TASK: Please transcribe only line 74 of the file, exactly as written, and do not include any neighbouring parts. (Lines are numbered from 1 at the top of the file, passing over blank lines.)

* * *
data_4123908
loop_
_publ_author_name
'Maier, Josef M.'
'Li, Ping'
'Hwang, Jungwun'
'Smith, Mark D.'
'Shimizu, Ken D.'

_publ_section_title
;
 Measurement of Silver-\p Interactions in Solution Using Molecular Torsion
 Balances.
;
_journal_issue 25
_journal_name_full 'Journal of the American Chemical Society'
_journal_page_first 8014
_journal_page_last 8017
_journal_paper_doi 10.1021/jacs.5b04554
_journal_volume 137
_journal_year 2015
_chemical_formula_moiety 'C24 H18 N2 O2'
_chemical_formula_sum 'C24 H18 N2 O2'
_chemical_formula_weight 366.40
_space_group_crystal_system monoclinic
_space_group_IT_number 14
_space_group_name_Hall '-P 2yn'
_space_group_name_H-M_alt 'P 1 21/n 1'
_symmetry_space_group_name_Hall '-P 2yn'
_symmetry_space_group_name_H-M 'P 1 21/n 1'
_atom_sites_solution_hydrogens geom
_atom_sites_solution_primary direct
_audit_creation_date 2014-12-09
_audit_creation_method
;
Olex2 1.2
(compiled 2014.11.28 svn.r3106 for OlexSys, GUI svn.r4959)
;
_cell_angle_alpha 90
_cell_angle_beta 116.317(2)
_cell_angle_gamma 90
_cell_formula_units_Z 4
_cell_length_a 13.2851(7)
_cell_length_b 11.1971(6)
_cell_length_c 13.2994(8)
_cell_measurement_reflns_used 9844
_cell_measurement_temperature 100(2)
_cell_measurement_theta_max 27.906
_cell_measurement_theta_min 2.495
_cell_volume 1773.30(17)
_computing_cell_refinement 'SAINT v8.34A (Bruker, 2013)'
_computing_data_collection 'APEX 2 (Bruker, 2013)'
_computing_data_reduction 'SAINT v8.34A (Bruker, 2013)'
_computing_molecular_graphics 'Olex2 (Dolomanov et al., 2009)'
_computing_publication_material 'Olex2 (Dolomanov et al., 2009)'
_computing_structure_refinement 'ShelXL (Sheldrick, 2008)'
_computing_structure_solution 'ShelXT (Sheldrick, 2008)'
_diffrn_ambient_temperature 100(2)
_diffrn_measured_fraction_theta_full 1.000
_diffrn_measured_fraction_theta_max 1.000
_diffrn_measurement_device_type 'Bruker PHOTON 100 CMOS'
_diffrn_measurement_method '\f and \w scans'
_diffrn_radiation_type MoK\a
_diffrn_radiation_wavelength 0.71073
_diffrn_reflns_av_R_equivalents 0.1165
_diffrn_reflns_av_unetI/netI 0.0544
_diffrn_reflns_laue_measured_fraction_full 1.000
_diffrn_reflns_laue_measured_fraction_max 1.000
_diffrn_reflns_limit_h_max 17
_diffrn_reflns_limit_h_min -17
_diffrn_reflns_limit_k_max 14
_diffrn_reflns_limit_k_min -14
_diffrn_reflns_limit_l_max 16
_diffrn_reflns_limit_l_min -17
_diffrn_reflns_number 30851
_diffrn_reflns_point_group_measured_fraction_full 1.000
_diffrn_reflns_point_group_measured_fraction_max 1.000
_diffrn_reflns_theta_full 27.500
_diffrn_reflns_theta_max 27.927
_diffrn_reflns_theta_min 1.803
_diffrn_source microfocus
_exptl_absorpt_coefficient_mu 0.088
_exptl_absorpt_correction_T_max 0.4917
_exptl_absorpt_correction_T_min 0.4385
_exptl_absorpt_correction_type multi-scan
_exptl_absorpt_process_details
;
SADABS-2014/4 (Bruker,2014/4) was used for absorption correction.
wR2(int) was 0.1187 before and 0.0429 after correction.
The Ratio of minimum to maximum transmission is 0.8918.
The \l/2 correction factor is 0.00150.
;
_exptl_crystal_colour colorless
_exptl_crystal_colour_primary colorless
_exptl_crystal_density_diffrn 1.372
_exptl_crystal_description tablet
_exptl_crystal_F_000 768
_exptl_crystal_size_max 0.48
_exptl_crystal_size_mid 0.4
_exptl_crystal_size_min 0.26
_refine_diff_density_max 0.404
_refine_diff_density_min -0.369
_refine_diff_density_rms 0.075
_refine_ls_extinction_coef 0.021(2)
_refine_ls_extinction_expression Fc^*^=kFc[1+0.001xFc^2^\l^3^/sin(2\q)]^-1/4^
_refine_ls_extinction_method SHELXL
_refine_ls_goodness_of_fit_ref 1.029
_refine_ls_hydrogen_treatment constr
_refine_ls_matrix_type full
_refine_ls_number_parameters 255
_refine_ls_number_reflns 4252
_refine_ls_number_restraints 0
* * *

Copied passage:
_diffrn_reflns_number 30851